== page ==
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Audiobooks make people read more, and other interesting facts about this emerging industry

It wasn’t until the 1930s when “talking books” were truly introduced to public consciousness.

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“Reading was my escape and my comfort, my consolation, my stimulant of choice: reading for the pure pleasure of it, for the beautiful stillness that surrounds you when you hear an author’s words reverberating in your head.” ― Paul Auster, The Brooklyn Follies

There are two kinds of developments that are transforming our way of reading today, and that is the e-book and the audiobook formats. The e-book industry, in particular, is already a multi-billion dollar venture, and has helped raise book sales since 2008.

While it is true that big-time bookstores like Borders finally closed their doors for good, and other smaller, independent, mom-and-pop bookshops are having trouble keeping themselves afloat in this economy, the fact remains that this hasn’t stopped publishers from putting out both printed and digital versions of books. The Association of American Publishers recently reported that the combined revenues for both formats total to $15 billion in 2012 alone.

Another thriving industry is that of audiobooks, which has seen resurgence ever since the iPod came out more than a decade ago. The form has been around for a very long time – it was said that when the phonograph was invented in the late 1870s, Thomas Edison wanted to use it to record Nicholas Nickleby by Charles Dickens.

The main function of recording reading material was to help people with visual disabilities, especially soldiers who have just come back from the war, as well as others who are having a hard time using Braille. The first medium ever used was a long-playing (LP) record, which has a 25-minute capacity. On average, one novel spans about ten records.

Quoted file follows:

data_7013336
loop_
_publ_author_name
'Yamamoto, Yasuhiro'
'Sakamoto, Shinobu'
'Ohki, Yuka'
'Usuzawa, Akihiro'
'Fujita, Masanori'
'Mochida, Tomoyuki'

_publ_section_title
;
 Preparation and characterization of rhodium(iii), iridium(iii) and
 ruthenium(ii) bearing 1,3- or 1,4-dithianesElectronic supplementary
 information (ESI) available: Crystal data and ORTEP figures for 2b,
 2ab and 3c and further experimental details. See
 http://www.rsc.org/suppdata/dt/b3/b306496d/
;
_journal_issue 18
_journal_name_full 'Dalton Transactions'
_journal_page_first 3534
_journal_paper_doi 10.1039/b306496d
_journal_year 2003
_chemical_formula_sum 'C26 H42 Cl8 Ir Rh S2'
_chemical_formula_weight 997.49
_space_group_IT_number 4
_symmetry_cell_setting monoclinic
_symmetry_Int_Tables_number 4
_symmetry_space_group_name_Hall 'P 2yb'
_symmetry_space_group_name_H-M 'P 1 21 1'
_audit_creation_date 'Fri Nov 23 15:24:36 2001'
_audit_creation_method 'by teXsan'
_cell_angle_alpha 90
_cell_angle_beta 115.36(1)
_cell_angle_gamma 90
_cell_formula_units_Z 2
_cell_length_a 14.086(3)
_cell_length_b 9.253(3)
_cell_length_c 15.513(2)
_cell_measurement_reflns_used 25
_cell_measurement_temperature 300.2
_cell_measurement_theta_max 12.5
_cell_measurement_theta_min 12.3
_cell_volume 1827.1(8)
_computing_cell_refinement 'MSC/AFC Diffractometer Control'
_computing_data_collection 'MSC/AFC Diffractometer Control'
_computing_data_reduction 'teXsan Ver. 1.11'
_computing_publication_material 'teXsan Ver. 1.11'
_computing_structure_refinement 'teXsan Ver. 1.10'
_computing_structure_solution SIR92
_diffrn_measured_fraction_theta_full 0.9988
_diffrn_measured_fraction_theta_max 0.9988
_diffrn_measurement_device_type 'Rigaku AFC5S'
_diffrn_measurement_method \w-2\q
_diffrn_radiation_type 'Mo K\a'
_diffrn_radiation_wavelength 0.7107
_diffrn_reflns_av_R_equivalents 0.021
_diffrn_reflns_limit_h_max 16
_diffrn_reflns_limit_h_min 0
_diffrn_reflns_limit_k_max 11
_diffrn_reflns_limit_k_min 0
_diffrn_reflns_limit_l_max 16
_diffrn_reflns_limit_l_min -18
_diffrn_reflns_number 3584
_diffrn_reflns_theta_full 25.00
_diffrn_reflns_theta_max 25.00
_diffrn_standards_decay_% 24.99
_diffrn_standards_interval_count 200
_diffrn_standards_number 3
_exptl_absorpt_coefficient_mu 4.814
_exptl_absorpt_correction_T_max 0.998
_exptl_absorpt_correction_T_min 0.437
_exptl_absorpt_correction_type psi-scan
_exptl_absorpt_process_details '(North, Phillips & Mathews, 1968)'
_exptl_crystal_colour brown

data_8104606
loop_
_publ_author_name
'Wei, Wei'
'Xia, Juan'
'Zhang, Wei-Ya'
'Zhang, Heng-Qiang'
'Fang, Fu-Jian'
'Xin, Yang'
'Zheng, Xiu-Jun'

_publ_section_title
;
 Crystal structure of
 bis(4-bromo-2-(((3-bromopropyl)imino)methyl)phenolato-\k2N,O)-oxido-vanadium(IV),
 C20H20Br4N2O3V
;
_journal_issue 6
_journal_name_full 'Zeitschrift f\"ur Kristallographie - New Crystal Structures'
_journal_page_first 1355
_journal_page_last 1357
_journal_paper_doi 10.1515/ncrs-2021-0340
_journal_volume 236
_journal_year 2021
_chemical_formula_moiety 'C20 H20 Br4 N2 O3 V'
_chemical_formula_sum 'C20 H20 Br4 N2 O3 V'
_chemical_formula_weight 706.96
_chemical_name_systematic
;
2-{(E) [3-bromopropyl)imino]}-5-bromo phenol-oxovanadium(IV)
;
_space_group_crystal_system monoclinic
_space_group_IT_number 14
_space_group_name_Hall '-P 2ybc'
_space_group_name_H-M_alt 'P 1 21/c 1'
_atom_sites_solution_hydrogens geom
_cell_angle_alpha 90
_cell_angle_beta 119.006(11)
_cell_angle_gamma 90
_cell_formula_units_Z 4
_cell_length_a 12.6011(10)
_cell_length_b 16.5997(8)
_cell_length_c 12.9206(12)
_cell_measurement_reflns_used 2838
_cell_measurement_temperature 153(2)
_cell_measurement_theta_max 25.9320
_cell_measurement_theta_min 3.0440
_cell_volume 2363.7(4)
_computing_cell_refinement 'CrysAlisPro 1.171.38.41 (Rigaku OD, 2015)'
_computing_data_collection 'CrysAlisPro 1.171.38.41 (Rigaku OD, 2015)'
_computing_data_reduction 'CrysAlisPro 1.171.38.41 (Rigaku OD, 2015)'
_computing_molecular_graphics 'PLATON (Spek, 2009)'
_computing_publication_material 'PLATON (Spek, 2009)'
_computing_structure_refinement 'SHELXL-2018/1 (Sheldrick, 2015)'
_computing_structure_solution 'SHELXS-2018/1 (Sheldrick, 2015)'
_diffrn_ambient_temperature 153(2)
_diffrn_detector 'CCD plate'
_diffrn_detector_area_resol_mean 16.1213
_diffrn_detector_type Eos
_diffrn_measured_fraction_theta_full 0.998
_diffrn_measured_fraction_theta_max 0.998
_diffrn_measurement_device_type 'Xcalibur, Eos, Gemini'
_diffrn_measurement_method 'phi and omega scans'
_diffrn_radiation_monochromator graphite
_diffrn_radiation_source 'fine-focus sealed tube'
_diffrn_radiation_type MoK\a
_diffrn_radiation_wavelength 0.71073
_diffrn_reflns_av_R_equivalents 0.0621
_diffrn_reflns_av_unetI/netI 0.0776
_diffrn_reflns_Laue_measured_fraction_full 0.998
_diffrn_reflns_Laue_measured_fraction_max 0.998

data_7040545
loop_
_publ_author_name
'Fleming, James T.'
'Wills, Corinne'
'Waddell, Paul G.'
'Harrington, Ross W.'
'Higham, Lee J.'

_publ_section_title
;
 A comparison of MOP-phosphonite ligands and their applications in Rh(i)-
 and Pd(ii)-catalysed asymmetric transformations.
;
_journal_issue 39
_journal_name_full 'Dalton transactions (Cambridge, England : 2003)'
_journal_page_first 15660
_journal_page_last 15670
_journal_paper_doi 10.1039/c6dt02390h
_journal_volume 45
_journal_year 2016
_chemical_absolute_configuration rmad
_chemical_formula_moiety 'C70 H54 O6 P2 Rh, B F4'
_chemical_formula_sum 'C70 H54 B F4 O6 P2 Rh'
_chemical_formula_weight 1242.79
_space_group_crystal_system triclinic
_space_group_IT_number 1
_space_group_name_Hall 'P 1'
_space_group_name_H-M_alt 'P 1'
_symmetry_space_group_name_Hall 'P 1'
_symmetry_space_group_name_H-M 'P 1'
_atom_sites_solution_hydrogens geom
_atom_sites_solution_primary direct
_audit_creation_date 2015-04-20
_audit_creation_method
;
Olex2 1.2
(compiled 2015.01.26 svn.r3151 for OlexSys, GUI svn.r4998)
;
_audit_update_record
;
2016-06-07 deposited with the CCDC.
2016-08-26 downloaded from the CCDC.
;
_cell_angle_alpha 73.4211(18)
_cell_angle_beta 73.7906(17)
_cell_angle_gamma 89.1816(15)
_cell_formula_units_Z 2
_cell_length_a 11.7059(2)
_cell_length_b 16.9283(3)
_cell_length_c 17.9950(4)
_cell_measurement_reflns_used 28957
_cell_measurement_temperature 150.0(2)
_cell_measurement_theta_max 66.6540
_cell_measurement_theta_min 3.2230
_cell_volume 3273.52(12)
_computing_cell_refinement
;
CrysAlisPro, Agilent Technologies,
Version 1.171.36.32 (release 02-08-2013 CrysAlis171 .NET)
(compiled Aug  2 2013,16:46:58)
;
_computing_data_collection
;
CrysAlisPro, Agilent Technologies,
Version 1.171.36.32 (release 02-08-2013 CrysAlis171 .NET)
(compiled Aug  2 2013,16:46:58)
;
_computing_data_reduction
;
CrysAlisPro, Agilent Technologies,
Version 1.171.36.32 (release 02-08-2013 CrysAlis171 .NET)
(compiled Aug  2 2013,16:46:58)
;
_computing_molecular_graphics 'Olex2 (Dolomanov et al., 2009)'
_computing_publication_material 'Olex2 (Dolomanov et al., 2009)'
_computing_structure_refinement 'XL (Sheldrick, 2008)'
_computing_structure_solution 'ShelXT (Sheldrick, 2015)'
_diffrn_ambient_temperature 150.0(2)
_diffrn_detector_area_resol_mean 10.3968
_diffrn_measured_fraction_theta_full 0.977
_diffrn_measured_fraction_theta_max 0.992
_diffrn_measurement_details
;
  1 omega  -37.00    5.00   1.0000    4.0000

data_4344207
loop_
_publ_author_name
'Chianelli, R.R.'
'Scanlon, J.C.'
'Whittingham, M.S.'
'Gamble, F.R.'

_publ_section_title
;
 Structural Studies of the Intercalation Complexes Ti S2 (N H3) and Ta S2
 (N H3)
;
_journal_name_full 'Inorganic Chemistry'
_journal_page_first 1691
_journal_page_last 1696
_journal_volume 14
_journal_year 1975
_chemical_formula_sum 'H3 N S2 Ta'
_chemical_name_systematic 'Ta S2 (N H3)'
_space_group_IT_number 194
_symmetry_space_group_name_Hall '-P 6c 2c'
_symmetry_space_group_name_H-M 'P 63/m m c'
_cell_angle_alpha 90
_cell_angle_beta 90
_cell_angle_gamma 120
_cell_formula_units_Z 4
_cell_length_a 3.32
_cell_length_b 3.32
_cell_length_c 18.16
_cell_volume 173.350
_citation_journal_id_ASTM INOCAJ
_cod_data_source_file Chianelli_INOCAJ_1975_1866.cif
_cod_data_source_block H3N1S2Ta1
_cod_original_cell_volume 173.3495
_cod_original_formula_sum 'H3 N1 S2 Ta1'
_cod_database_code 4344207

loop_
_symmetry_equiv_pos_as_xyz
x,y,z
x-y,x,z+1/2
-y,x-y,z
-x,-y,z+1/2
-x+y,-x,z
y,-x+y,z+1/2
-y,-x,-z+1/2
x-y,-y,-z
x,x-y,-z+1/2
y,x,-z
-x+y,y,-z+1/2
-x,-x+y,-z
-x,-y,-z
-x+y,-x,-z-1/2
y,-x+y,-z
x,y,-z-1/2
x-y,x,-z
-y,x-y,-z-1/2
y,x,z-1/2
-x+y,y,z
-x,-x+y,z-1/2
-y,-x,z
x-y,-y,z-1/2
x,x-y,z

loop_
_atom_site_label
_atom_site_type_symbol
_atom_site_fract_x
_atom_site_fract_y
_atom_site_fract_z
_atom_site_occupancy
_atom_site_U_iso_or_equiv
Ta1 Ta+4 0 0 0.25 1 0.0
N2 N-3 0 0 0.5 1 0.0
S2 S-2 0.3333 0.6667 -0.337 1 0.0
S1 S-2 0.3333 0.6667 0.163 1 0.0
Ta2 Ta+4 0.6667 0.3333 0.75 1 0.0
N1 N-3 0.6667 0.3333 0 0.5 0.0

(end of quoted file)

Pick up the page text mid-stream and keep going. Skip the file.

Nevertheless, these recordings weren’t sold for mass consumption until the 1950s. A lot of literature by some of history’s greatest writers was recorded, including works by Ernest Hemingway and William Faulkner, though none gained so much popularity as poetry, with Dylan Thomas, Robert Frost, W.H. Auden, T.S. Eliot, Wallace Stevens – even the enigmatic Gertrude Stein – recording their works for the enjoyment of the audience. Caedmon Records, who became popular because of its dedication to the spoken word, have quite the tagline that perhaps was very much ahead of its time: “A Third Dimension for the Printed Page.”

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Decades later, the LP would be replaced by the cassette tape, which would find Don Katz jogging in Riverside Park, carrying his walkman and a bag full of tapes, listening to Ten Days That Shook the World by John Reed, a story about a revolution in Russia. Later on he would become the founder of Audible Limited, now a subsidiary by Amazon.com (NASDAQ:AMZN), a company that specializes in recording books for the digital format. Then Steve Jobs approached him and told him about the iPod, and the rest, as they say, is history.

The emergence of new technologies helped propel audiobooks forward. It also introduced companies such as LibriVox, who thought of a volunteer-based recording of books via podcasting, thus providing users with even more material out there to enjoy.

Another company is Audioboom (AIM:BOOM). Like Caedmon Records it has endeavored to bring more spoken word content to the world, such as audiobooks and podcasts. It has also recently made a partnership with Audible, one of the most exciting things to happen in the world of digital publishing in a long while.

The good thing about technology, even as it evolves from one form to another over the years, is that it has never shunned away our love for reading. There have been many ways by which inventors could say that we have no more need of books – that we should turn completely to other kinds of media, and yet that hasn’t happened yet, which is a testament to the power of words – the power of books – and how they are an integral part of our lives.

J. Frank Sigerson is a business journalist and culture writer focused on covering the following sectors and interests: financial stocks, biotechnology, healthcare, mining, IT and design, social media, pop culture, food and wine, TV, film and music. His previous works have been published in WIRED Innovation Insights, Investing.com, GuruFocus, CNN, among others. He sometimes writes for Technology.org and Thought Catalog.

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